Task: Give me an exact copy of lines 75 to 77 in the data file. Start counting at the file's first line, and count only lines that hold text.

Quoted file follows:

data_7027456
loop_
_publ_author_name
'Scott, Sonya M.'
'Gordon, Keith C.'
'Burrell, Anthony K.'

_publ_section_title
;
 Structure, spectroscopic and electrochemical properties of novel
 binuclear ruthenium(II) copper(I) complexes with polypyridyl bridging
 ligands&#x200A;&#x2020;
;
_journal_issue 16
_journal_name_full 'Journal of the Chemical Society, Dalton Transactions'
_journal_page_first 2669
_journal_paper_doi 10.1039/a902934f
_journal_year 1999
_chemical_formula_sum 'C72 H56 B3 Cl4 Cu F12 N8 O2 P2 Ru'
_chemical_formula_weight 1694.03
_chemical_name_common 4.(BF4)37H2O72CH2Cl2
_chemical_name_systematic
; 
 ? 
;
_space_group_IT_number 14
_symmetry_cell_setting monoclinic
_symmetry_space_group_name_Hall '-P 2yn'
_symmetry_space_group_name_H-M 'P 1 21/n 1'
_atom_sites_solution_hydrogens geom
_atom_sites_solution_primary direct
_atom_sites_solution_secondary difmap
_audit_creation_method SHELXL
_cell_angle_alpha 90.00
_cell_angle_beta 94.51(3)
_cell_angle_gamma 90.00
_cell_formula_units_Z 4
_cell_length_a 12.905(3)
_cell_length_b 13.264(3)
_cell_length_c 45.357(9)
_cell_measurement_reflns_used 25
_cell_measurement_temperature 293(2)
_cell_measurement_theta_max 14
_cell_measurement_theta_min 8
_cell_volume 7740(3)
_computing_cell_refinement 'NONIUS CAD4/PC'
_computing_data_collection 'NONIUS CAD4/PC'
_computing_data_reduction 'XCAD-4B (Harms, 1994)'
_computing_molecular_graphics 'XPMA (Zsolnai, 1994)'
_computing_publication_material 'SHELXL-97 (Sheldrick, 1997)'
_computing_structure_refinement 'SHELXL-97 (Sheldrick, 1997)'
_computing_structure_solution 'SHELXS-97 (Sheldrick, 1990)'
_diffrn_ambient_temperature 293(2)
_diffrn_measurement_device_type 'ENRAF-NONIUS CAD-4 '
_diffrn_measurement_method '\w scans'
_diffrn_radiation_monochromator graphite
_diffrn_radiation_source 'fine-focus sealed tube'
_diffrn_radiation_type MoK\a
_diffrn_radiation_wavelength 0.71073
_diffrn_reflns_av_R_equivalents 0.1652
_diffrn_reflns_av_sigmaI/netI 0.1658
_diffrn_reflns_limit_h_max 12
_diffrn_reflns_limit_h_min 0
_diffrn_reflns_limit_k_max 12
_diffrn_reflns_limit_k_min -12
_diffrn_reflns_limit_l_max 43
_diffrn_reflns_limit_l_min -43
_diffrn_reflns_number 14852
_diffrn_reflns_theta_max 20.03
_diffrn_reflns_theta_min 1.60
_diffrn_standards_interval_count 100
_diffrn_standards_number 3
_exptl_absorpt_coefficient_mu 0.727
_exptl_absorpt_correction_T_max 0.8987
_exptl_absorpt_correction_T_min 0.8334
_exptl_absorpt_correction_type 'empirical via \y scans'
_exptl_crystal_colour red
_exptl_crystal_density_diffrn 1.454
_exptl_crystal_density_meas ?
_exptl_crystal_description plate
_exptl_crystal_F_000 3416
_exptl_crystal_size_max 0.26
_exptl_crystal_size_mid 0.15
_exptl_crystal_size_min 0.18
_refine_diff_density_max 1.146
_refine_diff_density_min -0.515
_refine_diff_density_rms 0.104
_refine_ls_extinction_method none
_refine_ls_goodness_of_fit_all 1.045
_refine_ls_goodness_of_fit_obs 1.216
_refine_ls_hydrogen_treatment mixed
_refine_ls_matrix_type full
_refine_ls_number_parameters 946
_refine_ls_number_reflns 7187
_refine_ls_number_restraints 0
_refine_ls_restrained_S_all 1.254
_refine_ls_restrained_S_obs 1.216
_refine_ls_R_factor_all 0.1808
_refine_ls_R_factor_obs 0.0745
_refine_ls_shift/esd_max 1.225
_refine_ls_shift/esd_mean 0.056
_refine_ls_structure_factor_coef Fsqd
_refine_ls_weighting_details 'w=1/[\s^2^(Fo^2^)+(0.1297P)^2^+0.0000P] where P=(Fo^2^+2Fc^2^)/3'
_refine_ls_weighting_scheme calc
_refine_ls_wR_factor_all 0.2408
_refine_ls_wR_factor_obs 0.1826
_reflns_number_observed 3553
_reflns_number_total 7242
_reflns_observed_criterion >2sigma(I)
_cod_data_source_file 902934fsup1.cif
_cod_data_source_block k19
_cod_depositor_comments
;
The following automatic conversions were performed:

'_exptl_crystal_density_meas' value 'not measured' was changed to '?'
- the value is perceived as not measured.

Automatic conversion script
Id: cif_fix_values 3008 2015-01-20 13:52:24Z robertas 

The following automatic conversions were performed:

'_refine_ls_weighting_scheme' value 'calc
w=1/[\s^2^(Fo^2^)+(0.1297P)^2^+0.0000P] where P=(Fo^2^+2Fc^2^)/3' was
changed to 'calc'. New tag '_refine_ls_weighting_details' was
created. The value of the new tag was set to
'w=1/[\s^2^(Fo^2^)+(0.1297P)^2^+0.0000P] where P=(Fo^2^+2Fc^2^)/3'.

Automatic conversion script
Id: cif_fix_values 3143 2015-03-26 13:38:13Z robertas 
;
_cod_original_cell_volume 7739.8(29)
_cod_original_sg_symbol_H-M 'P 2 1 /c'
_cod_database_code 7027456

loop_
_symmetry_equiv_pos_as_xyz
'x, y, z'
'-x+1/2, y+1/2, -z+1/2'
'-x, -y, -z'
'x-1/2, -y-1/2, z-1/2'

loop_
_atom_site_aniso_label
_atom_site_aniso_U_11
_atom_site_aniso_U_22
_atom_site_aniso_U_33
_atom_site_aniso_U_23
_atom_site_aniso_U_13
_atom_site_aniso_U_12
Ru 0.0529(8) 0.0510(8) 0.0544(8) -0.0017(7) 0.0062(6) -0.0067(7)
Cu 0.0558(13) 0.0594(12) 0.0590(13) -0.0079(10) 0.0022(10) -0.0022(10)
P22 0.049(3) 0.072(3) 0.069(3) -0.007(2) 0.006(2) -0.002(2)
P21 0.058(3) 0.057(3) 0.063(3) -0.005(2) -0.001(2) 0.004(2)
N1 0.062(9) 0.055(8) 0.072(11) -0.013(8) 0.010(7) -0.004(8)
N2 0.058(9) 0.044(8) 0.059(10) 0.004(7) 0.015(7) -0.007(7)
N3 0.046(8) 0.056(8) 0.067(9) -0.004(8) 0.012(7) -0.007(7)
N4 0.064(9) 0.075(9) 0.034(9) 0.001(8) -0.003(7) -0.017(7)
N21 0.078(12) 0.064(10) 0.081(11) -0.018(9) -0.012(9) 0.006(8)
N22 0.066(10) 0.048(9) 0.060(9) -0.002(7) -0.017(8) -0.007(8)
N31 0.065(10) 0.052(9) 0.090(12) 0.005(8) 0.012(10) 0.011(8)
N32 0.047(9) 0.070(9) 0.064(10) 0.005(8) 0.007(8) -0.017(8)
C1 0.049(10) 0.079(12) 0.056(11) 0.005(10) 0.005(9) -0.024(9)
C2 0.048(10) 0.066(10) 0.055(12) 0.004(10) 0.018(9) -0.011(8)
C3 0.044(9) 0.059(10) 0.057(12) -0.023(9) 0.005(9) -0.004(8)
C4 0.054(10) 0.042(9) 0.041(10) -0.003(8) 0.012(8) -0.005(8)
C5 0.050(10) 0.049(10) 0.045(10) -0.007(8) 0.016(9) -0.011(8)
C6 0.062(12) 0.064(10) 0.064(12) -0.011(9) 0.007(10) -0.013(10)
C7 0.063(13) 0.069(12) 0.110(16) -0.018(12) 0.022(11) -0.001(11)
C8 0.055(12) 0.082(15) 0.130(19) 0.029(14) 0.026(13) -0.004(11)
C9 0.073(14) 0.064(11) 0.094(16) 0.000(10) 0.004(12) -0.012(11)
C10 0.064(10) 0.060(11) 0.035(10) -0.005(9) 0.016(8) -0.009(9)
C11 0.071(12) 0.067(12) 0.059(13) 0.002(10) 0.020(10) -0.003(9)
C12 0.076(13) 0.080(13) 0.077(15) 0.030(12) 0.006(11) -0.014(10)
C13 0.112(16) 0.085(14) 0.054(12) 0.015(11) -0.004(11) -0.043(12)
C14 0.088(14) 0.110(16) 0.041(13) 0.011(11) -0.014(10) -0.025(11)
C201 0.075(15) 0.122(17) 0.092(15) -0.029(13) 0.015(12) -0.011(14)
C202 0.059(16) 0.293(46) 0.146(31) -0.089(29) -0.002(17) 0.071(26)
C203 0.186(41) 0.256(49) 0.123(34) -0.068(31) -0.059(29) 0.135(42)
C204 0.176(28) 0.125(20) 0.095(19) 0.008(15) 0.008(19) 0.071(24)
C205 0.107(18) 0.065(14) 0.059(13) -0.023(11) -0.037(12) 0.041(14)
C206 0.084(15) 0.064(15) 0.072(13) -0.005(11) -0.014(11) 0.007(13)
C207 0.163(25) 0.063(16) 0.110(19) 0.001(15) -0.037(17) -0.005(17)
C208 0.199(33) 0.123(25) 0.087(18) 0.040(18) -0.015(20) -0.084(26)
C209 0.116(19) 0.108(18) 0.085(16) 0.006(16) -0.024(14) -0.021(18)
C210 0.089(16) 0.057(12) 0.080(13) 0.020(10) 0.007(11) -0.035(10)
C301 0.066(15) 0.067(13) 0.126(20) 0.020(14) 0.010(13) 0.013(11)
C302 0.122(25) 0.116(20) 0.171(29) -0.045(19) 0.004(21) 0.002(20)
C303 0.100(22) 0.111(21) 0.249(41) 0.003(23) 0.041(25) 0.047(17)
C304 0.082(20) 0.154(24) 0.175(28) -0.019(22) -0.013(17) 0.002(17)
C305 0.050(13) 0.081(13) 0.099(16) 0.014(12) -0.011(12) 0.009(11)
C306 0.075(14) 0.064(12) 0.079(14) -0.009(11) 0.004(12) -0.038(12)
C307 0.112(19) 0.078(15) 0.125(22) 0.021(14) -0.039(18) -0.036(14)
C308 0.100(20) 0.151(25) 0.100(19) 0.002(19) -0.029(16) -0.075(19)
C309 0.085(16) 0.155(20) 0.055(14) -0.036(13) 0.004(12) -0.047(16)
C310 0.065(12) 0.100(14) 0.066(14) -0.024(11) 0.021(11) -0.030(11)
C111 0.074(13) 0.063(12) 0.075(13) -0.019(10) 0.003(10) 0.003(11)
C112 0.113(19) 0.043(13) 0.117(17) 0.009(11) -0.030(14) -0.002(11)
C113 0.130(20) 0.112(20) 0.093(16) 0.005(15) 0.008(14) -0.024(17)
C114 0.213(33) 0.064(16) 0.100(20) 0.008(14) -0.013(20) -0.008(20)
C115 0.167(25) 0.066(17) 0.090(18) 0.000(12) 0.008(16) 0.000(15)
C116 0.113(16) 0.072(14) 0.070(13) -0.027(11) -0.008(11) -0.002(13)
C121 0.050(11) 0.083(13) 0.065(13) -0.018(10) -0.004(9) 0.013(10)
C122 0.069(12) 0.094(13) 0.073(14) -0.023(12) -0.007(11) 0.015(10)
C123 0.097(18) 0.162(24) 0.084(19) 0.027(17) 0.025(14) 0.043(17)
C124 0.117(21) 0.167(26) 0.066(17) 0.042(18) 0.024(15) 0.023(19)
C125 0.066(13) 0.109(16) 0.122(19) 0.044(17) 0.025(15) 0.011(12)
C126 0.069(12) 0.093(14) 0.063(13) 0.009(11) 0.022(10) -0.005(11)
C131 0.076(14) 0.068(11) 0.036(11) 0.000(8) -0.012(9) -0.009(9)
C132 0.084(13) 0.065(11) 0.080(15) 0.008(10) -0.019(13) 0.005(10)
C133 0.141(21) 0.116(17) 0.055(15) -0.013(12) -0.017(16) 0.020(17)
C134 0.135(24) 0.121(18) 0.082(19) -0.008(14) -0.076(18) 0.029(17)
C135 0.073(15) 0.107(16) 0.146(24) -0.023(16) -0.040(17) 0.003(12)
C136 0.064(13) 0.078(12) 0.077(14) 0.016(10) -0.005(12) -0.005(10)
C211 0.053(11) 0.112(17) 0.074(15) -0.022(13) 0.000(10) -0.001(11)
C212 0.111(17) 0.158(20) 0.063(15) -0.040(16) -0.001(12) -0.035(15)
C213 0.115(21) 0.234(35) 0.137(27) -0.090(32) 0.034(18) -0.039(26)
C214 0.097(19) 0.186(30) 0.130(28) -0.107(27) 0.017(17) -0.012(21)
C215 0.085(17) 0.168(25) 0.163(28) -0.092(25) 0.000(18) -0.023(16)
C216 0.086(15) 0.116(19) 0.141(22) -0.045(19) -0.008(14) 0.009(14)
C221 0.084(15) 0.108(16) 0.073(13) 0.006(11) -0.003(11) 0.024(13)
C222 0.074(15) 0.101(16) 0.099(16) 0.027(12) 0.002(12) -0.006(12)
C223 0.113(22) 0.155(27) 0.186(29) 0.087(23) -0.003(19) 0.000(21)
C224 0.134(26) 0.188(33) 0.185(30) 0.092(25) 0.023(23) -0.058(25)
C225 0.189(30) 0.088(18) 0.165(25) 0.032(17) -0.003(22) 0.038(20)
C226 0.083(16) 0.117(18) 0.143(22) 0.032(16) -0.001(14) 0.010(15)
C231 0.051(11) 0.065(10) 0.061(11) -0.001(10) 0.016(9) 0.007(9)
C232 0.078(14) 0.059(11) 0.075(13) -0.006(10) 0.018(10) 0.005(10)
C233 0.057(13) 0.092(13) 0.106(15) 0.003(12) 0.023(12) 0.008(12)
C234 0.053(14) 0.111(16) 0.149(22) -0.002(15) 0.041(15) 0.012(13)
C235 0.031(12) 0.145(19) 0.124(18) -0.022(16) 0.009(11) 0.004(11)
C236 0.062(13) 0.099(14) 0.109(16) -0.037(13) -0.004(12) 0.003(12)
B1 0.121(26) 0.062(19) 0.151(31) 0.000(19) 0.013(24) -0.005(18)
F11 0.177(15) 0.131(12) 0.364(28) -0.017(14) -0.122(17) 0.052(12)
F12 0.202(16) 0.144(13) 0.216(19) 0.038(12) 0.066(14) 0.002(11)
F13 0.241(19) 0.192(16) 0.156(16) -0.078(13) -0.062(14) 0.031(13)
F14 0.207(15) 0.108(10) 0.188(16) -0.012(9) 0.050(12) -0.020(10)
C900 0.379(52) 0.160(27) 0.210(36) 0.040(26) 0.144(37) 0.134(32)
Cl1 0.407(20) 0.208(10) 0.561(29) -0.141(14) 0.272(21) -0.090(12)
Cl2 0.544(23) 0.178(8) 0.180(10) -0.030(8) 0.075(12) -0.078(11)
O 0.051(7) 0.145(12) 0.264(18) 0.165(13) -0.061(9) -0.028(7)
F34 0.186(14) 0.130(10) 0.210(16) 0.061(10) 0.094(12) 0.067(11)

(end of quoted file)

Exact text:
_exptl_absorpt_correction_type 'empirical via \y scans'
_exptl_crystal_colour red
_exptl_crystal_density_diffrn 1.454